Twitter review: Jackie’s getting a bit old for the kicks, but he’s still fun to watch in a Midnight Run themed movie.
Spoiler-free review: When I first saw the preview for this film, I thought it might be the start of another series pairing Jackie Chan together with a Western star. After all, he made three Rush Hour films and two Shanghai films (Shanghai Noon and Shanghai Knights, so you don’t have to google them). But I also had a feeling it was copying some beats from another film, and having seen it, I was right. It’s a fairly blatant copy of Midnight Run, a film starring Robert DeNiro and Charles Grodin. The thing is, I didn’t mind, because although this film is not as good as Midnight Run, I still had fun watching it and was quoting it even after the film was over.
This film has Jackie Chan’s police agent Bennie Chan chasing after someone called The Matador, who nine years earlier was responsible for the death of his partner Yung. Yung’s daughter, Samantha, whom Bennie has been a father-figure to ever since, is a manager at a Macau casino. She has a run-in with Connor Watts, someone who is supposed to be good at cards and who is supposed to be good with the women, though we hardly see either of those things. That’s because Connor is soon kidnapped by a Russian gang, whose leader accuses him of getting his daughter pregnant. However, before Connor was kidnapped, he accidentally witnessed the murder of a woman by someone associated with The Matador. Because Connor swapped his business card with Samantha’s ID card, which he used to get in the VIP elevator (and thus was witness to the murder), Samantha tells Bennie. Bennie then tracks Connor down in Russia, and soon has to drag Connor across numerous countries either by foot or broken down motor transport, thinking that Connor will help him prove who The Matador is.
Admittedly, the plot is fairly thin, and to make up for that, you need to have some good acting and some good characters to watch. And while Jackie Chan does appear at times to be – you’ll pardon the quote, “Getting too old for this shit”, he still is fun to watch. There are also some fun fight scenes between him and Dasha, a Russian enforcer who is almost a copy of Angel Dust, the tough as nails female who punched Collosus in the face in Deadpool. And Johnny Knoxville, while not giving the same performance as Charles Grodin did in Midnight Run (though that’s not entirely his fault; his character was fairly thinly written), is also fun to watch.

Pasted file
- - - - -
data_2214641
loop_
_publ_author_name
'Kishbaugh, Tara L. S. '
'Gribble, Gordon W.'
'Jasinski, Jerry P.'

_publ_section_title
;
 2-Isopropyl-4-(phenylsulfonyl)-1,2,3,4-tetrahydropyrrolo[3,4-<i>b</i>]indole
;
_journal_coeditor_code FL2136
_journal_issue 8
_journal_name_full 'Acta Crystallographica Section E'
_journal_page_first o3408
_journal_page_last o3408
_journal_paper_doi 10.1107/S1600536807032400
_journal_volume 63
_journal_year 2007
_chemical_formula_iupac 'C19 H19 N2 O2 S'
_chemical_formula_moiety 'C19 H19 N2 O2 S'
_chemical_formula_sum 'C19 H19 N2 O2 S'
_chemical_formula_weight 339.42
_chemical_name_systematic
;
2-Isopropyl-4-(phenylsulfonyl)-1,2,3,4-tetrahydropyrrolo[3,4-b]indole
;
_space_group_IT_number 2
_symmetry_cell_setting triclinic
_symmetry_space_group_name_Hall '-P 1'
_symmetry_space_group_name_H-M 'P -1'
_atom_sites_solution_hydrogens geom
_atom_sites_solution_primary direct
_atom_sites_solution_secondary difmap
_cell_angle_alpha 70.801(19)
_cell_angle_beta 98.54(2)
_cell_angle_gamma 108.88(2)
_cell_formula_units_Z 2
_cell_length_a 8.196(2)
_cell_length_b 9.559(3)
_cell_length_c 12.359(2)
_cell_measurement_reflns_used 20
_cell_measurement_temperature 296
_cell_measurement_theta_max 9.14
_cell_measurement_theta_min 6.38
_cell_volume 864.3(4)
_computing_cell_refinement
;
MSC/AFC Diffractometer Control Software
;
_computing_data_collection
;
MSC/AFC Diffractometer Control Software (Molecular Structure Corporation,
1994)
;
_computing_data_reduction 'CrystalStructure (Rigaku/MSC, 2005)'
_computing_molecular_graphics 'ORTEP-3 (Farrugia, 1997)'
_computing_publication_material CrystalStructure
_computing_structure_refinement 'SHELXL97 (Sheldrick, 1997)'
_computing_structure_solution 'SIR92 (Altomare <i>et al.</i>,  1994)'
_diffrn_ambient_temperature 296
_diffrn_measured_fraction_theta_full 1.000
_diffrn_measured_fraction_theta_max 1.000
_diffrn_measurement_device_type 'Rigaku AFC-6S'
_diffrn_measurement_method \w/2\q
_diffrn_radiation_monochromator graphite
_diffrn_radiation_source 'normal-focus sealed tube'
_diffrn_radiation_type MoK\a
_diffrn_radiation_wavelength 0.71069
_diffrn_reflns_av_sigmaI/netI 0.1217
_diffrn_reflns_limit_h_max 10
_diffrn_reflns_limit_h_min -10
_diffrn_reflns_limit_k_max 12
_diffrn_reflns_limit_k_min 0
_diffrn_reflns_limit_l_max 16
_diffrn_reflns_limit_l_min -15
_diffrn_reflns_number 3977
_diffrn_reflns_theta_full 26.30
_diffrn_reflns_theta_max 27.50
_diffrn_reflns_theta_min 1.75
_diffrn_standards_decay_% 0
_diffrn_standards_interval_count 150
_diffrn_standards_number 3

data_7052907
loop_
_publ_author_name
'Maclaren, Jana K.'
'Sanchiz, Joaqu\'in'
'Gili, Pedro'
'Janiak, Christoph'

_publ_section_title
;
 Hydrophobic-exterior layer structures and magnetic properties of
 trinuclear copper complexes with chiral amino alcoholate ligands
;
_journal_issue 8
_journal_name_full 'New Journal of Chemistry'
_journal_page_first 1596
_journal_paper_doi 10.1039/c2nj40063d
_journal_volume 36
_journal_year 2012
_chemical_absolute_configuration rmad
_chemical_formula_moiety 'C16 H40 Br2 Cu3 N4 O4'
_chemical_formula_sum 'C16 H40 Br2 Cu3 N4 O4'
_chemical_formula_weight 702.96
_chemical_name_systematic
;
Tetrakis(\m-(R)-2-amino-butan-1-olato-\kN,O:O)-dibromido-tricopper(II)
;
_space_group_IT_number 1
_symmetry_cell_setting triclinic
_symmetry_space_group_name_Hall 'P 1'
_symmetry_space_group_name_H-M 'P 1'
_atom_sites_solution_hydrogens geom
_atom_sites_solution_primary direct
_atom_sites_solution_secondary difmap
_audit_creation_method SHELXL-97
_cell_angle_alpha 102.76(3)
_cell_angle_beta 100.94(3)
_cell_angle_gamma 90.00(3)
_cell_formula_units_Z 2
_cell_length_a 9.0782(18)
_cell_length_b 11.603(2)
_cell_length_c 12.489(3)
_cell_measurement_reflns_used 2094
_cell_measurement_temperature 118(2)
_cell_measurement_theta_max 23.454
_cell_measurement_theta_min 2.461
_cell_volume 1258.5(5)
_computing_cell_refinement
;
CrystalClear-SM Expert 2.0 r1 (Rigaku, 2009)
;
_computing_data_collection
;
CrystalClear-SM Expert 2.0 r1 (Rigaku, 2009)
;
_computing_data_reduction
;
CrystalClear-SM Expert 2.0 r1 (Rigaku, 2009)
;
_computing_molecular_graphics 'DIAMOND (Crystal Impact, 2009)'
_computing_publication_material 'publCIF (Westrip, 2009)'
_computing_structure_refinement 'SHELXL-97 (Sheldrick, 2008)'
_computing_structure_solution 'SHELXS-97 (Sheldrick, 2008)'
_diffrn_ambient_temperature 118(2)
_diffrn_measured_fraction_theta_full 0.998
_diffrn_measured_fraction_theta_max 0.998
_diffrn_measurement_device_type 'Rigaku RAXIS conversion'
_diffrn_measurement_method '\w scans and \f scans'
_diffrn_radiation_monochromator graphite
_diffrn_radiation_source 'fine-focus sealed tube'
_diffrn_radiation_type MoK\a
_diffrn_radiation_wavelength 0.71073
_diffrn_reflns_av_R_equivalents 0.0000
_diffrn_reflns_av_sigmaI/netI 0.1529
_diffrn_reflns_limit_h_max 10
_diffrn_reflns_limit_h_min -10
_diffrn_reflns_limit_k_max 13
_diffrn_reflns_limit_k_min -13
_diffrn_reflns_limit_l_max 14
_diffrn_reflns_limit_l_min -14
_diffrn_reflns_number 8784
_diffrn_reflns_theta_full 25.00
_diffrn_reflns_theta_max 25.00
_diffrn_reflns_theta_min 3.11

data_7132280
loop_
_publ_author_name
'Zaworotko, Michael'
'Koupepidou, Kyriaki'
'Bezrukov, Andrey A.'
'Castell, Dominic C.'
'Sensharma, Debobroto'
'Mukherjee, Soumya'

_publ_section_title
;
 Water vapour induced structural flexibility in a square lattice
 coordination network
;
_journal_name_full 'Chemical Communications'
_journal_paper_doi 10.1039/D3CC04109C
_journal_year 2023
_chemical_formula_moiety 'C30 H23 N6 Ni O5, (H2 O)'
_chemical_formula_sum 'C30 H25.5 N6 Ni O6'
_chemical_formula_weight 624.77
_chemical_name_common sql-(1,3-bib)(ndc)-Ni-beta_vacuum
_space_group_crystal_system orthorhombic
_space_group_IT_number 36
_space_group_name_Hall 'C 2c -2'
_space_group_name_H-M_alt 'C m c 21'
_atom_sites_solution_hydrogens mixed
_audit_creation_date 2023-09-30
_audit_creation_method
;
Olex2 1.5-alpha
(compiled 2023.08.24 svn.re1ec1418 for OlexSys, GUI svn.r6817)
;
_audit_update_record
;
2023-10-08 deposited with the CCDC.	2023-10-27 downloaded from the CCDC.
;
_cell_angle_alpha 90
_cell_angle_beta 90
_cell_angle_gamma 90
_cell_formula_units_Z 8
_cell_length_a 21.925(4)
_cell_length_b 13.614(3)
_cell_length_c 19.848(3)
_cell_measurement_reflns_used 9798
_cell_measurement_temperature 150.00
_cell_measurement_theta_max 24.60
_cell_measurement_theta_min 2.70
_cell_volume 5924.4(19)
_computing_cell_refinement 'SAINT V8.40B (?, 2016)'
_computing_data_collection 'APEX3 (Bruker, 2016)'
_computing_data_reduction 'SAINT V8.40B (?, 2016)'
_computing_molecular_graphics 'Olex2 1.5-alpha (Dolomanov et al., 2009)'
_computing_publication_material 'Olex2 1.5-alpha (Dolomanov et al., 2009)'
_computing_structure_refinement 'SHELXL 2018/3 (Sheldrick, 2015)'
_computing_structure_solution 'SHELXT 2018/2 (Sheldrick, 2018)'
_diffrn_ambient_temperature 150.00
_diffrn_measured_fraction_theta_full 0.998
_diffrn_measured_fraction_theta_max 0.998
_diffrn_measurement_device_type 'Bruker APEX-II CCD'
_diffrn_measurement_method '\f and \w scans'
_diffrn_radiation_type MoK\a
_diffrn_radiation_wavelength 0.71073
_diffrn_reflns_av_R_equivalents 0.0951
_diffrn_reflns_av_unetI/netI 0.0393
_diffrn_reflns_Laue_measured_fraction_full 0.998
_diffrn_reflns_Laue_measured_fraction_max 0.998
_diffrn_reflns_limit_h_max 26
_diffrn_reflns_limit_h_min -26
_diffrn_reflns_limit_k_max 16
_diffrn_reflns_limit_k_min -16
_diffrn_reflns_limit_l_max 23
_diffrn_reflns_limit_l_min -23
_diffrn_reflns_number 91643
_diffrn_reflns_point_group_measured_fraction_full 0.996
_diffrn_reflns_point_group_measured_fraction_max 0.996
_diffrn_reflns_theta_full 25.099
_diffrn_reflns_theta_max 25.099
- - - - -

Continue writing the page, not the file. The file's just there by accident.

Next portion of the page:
And despite the MANY comparisons to Midnight Run (A watch that has some emotional significance? Check. Having to jump off a moving train? Check. A trip down a rapids where one of the two can’t swim? Check. A showdown at an airport? Check), I still had fun watching this film. It’s probably one of those films that will come and go fairly quickly when it comes out in the US, but there are worse ways to spend two hours. You could, for instance, be watching the new Ghostbusters film.
Spolier-filled review: I do enjoy having a good plot twist to make you go “Wow, I didn’t see that coming!”, but the plot twist to this film is a bit bizarre. It turns out that Bennie’s partner Yung himself is The Matador. There was no clues that I could see during the film that might have given this a Usual Suspects feel, and it just seems a bit like his motivation – other than having more money than the billionaire who was bankrolling him – wasn’t there. And when Yung decides to do what he does at the end of the film, it again feels like “What the hell?” This could have been handled better.
The thing that could have been handled MUCH better in the film is Connor’s character. Other than a couple of very brief scenes, we’re hardly shown what Connor says he is – a guy who is great with the cards and with the women. It would have helped a lot to give him a bit more depth, which would have made his turnaround towards the end of the film more believable. I highly doubt there’s going to be a sequel to this film (I also wonder why the hell it’s called Skiptrace), but if there is, I hope that they do more with Connor’s character than they did here.